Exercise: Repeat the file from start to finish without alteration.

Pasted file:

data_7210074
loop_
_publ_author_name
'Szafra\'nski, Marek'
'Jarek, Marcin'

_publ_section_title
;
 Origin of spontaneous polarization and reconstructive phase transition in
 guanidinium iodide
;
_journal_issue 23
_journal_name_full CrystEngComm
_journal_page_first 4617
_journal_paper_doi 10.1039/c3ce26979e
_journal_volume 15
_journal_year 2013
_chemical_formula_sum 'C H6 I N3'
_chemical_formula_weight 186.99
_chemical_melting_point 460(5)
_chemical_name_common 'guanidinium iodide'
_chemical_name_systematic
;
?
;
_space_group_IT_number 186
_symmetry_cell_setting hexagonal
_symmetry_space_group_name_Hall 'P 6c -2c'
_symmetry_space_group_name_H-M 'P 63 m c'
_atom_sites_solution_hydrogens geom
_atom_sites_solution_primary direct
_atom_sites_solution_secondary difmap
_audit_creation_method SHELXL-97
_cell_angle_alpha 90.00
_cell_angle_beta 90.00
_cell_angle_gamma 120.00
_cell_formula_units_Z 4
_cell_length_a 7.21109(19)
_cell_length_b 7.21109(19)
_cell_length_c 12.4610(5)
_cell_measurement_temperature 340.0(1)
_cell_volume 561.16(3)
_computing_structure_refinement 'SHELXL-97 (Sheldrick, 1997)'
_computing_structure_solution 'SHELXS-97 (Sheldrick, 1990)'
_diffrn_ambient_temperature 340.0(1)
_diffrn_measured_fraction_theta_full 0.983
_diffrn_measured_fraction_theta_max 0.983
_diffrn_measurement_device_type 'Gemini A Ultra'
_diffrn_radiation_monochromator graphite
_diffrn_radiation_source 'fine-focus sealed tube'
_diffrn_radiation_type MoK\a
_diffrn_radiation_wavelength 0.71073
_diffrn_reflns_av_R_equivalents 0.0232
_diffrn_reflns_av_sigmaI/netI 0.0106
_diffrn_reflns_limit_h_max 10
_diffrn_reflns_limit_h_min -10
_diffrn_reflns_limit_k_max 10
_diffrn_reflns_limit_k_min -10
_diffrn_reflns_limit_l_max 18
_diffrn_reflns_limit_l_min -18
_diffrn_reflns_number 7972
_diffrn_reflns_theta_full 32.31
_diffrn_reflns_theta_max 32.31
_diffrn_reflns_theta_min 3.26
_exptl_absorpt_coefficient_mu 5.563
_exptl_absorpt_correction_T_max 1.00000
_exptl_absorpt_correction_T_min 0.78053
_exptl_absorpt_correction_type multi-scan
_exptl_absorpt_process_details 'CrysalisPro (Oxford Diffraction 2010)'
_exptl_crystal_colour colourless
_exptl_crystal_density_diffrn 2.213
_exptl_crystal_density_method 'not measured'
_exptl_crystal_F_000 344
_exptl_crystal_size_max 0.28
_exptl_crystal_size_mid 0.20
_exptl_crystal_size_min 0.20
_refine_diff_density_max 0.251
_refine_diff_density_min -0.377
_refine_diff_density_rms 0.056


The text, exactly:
data_7210074
loop_
_publ_author_name
'Szafra\'nski, Marek'
'Jarek, Marcin'

_publ_section_title
;
 Origin of spontaneous polarization and reconstructive phase transition in
 guanidinium iodide
;
_journal_issue 23
_journal_name_full CrystEngComm
_journal_page_first 4617
_journal_paper_doi 10.1039/c3ce26979e
_journal_volume 15
_journal_year 2013
_chemical_formula_sum 'C H6 I N3'
_chemical_formula_weight 186.99
_chemical_melting_point 460(5)
_chemical_name_common 'guanidinium iodide'
_chemical_name_systematic
;
?
;
_space_group_IT_number 186
_symmetry_cell_setting hexagonal
_symmetry_space_group_name_Hall 'P 6c -2c'
_symmetry_space_group_name_H-M 'P 63 m c'
_atom_sites_solution_hydrogens geom
_atom_sites_solution_primary direct
_atom_sites_solution_secondary difmap
_audit_creation_method SHELXL-97
_cell_angle_alpha 90.00
_cell_angle_beta 90.00
_cell_angle_gamma 120.00
_cell_formula_units_Z 4
_cell_length_a 7.21109(19)
_cell_length_b 7.21109(19)
_cell_length_c 12.4610(5)
_cell_measurement_temperature 340.0(1)
_cell_volume 561.16(3)
_computing_structure_refinement 'SHELXL-97 (Sheldrick, 1997)'
_computing_structure_solution 'SHELXS-97 (Sheldrick, 1990)'
_diffrn_ambient_temperature 340.0(1)
_diffrn_measured_fraction_theta_full 0.983
_diffrn_measured_fraction_theta_max 0.983
_diffrn_measurement_device_type 'Gemini A Ultra'
_diffrn_radiation_monochromator graphite
_diffrn_radiation_source 'fine-focus sealed tube'
_diffrn_radiation_type MoK\a
_diffrn_radiation_wavelength 0.71073
_diffrn_reflns_av_R_equivalents 0.0232
_diffrn_reflns_av_sigmaI/netI 0.0106
_diffrn_reflns_limit_h_max 10
_diffrn_reflns_limit_h_min -10
_diffrn_reflns_limit_k_max 10
_diffrn_reflns_limit_k_min -10
_diffrn_reflns_limit_l_max 18
_diffrn_reflns_limit_l_min -18
_diffrn_reflns_number 7972
_diffrn_reflns_theta_full 32.31
_diffrn_reflns_theta_max 32.31
_diffrn_reflns_theta_min 3.26
_exptl_absorpt_coefficient_mu 5.563
_exptl_absorpt_correction_T_max 1.00000
_exptl_absorpt_correction_T_min 0.78053
_exptl_absorpt_correction_type multi-scan
_exptl_absorpt_process_details 'CrysalisPro (Oxford Diffraction 2010)'
_exptl_crystal_colour colourless
_exptl_crystal_density_diffrn 2.213
_exptl_crystal_density_method 'not measured'
_exptl_crystal_F_000 344
_exptl_crystal_size_max 0.28
_exptl_crystal_size_mid 0.20
_exptl_crystal_size_min 0.20
_refine_diff_density_max 0.251
_refine_diff_density_min -0.377
_refine_diff_density_rms 0.056